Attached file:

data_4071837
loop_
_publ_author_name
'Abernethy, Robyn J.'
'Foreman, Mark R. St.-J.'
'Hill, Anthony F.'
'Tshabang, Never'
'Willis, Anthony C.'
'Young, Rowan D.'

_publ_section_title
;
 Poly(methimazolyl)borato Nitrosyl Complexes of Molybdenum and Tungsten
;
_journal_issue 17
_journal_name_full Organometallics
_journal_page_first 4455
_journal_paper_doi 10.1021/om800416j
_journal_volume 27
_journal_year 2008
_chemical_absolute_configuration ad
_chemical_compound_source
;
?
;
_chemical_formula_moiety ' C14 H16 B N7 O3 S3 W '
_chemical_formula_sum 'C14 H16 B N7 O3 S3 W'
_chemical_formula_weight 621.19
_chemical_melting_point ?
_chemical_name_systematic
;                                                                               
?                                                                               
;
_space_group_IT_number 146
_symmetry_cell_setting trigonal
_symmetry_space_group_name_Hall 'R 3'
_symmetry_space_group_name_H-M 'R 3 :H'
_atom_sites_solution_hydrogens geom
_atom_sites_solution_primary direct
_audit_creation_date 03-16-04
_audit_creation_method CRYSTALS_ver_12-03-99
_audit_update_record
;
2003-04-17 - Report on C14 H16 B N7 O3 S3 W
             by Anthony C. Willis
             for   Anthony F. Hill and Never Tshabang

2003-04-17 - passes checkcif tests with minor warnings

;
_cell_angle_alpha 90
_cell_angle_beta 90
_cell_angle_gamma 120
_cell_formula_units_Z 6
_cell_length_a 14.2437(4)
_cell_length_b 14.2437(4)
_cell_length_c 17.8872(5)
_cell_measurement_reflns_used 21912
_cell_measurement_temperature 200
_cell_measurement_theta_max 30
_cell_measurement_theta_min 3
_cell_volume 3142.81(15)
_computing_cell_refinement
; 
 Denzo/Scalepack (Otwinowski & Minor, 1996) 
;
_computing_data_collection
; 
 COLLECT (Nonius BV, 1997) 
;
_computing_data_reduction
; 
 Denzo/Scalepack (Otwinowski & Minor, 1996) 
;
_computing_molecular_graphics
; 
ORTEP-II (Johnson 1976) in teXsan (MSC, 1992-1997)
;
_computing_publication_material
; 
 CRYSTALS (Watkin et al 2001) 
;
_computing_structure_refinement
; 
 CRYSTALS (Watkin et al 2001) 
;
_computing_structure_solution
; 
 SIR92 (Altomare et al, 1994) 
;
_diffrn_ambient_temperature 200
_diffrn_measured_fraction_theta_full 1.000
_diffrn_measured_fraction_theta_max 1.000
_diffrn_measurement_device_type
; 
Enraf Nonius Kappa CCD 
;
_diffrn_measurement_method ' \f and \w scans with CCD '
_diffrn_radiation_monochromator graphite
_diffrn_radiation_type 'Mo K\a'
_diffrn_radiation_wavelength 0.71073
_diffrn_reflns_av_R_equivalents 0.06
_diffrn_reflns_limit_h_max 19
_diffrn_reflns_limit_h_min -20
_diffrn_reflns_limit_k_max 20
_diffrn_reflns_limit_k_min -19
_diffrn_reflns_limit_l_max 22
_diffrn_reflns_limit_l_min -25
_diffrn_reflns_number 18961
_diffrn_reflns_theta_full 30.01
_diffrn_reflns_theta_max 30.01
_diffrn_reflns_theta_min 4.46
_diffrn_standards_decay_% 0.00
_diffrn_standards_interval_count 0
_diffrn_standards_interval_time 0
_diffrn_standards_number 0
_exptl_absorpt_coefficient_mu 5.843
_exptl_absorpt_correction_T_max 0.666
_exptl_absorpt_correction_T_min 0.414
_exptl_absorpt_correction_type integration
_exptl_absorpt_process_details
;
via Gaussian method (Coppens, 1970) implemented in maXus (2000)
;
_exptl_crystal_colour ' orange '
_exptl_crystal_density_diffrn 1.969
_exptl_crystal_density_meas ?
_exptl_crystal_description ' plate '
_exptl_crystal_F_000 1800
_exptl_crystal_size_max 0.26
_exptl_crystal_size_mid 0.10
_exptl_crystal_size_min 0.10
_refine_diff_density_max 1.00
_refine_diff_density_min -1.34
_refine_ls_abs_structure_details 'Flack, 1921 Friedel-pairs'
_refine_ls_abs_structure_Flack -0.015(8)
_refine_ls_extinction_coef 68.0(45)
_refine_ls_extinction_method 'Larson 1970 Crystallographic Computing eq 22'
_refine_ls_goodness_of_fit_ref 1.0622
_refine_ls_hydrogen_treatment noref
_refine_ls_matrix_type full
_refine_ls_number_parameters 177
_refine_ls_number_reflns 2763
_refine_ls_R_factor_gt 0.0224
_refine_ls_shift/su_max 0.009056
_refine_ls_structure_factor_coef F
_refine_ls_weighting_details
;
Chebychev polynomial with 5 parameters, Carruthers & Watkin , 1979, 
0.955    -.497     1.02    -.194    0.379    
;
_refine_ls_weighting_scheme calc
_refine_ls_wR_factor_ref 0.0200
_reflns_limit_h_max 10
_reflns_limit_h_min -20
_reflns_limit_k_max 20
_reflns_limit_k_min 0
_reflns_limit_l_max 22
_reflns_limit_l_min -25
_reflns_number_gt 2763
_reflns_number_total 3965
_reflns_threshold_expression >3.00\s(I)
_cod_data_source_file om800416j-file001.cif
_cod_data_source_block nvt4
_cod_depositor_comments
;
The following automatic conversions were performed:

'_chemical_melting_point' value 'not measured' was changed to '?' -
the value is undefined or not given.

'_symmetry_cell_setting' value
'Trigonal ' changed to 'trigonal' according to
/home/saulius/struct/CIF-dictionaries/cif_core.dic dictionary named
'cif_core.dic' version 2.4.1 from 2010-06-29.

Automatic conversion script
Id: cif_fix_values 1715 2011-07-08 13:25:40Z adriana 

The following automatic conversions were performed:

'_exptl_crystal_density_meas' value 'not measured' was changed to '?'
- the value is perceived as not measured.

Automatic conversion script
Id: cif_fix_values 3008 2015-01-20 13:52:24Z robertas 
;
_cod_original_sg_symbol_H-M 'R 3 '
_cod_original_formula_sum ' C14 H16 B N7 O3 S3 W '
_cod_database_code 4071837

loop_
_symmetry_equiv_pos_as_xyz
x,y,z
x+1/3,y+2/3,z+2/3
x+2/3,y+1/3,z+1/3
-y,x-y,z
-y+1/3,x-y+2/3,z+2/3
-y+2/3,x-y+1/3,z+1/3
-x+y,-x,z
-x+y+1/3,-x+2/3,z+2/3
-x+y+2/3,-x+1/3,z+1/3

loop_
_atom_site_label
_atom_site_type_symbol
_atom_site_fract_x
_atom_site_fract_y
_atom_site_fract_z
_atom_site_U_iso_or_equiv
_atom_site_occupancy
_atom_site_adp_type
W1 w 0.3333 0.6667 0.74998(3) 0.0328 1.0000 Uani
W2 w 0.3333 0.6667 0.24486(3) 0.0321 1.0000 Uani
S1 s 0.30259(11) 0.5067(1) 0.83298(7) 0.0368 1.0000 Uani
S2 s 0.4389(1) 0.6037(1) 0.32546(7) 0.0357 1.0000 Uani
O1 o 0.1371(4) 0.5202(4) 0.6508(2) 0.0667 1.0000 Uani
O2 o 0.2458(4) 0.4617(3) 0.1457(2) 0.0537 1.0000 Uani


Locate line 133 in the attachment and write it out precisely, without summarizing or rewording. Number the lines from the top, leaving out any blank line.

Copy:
_refine_ls_abs_structure_Flack -0.015(8)